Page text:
• "Eve of Beyond", by Barry Pronzini and Bill N. Malzberg (short story) — A clothing magnate is bought out by his ruthless and amoral competitors. This is science fiction? Mediocre at best.
  • "The Choice", by Paul McAuley (novella) — Unusual for me to read the novella, but the beginning (more alien archaeology) grabbed me. A post-global warming world where benevolent (or are they?) aliens showed up just in time to save us from ourselves. I really like the worldbuilding at the beginning, and a lingering fondness for sailing stories kept me engaged and enjoying the story while the main characters chased the crashed Big Dumb Object, until they found it and ended up taking something they shouldn't have, at which point predictable (and deathly dull) hilarity ensued.

asimov’s readers awards nominations 2010

After a lovely, busy almost-a-month hiatus in blogging, perhaps to celebrate the end of Iron Blogger, I'm back.

Here, at very nearly the last moment I can put them in, are my selections for the Asimov's Readers' Awards. The poll is instant-runoff voting, allowing three selections per category, so the numbered selections below are my votes, in order, and following are honorable mentions, in no particular order. All titles link to the month in which I review them, and of course all my current Asimov's reviews can be found under the asimovs tag.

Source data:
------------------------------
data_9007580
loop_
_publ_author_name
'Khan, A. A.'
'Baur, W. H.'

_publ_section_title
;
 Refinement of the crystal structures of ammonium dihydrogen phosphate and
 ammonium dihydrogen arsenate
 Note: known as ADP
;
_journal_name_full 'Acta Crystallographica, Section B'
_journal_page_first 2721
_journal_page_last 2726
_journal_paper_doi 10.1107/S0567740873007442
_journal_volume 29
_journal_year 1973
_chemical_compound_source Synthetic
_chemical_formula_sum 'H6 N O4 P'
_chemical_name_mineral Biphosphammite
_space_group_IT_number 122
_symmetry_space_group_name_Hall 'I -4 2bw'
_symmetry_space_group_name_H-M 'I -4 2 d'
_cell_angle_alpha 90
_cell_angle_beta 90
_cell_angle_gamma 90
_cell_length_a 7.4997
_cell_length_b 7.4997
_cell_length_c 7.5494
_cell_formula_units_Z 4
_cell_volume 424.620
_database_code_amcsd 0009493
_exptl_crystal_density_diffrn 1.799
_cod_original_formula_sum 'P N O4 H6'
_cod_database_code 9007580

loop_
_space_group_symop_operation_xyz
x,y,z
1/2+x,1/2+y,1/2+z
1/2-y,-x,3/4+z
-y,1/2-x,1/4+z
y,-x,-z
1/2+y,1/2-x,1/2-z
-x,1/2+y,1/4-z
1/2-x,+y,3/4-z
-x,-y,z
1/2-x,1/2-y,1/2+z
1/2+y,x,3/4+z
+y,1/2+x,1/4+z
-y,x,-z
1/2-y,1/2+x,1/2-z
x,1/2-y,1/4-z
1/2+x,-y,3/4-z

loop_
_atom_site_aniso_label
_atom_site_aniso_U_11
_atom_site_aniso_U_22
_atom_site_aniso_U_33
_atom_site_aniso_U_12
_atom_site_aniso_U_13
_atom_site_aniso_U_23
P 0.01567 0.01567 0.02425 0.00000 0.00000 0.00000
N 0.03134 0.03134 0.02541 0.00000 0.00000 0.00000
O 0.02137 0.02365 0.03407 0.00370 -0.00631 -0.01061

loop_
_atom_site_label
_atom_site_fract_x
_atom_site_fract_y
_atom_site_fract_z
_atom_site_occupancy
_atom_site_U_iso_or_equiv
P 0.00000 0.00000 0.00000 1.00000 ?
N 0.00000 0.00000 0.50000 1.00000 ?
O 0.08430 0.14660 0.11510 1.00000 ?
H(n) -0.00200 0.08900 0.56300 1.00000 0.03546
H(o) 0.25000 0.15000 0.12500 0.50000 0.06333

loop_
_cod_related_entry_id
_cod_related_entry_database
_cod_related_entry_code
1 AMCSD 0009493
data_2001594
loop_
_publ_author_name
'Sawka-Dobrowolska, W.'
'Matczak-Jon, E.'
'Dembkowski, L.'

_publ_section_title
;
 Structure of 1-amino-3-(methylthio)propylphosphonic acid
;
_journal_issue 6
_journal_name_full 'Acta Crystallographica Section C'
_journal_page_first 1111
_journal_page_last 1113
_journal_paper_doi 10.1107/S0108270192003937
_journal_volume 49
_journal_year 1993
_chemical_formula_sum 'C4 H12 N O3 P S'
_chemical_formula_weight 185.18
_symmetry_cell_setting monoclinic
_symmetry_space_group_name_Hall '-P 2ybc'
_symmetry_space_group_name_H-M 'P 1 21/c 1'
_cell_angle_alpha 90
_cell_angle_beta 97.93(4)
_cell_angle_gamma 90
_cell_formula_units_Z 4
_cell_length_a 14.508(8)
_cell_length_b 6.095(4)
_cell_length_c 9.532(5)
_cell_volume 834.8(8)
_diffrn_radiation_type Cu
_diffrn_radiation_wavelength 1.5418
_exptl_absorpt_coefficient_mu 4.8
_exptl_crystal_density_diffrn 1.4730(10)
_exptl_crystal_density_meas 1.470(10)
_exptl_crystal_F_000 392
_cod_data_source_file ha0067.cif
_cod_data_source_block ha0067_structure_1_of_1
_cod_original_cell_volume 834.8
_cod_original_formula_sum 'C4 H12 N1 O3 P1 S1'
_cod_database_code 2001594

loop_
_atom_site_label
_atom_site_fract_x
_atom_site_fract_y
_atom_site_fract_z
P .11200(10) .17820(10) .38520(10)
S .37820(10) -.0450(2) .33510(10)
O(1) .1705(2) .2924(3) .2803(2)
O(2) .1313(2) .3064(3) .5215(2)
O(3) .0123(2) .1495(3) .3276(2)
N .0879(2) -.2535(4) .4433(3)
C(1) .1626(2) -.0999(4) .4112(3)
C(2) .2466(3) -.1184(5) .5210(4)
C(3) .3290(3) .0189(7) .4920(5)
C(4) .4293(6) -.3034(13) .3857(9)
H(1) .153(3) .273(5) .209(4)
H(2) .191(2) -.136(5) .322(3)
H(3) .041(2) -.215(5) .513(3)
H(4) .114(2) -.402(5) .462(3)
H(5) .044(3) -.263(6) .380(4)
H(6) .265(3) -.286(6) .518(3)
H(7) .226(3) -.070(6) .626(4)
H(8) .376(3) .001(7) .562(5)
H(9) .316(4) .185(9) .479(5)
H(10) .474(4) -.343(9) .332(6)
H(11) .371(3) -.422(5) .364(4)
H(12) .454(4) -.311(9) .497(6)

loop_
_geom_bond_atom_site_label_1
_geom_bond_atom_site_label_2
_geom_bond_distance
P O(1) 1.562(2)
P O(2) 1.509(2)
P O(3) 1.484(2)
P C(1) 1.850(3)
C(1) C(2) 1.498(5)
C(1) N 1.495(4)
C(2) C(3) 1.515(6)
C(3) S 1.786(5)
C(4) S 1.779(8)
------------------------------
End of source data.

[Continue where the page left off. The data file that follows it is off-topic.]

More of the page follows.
1. "The Union of Soil and Sky", by Gregory Normal Bossert


  1. "Helping Them Take the Old Man Down", by William Preston
  2. "The Jaguar House, In Shadow", by Aliette de Bodard
  3. "Warning Label", by Alexander Jablokov

Short Story

  1. "Conditional Love," by Felicity Shoulders
  2. "The Other Graces, by Alice Sola Kim
  3. "Sins of the Father", by Sara Genge


  1. "Louisa Drifting", by Mark Rich
  2. "Roadside Stand", by Mark Rich


  1. August 2010, by Michael Whelan
  2. July 2010, by Tomislav Tikulin
  3. March 2010, by Donato Giancola

I was surprised to discover that both of the poems I found notable this year were by the same guy, one Mark Rich. Though he wrote a couple other things which I didn't even notice, so clearly he's not batting 100%, just better than everyone else. Prose poetry is not the be-all, end-all of science fiction poetry, people!

Since this list represents most of the short fiction I've read which was published in 2010, this is also likely to be substantially my Hugo nomination slate, which I'll be figuring out momentarily.

Here's to another good year in science fiction!

january 2011 asimov’s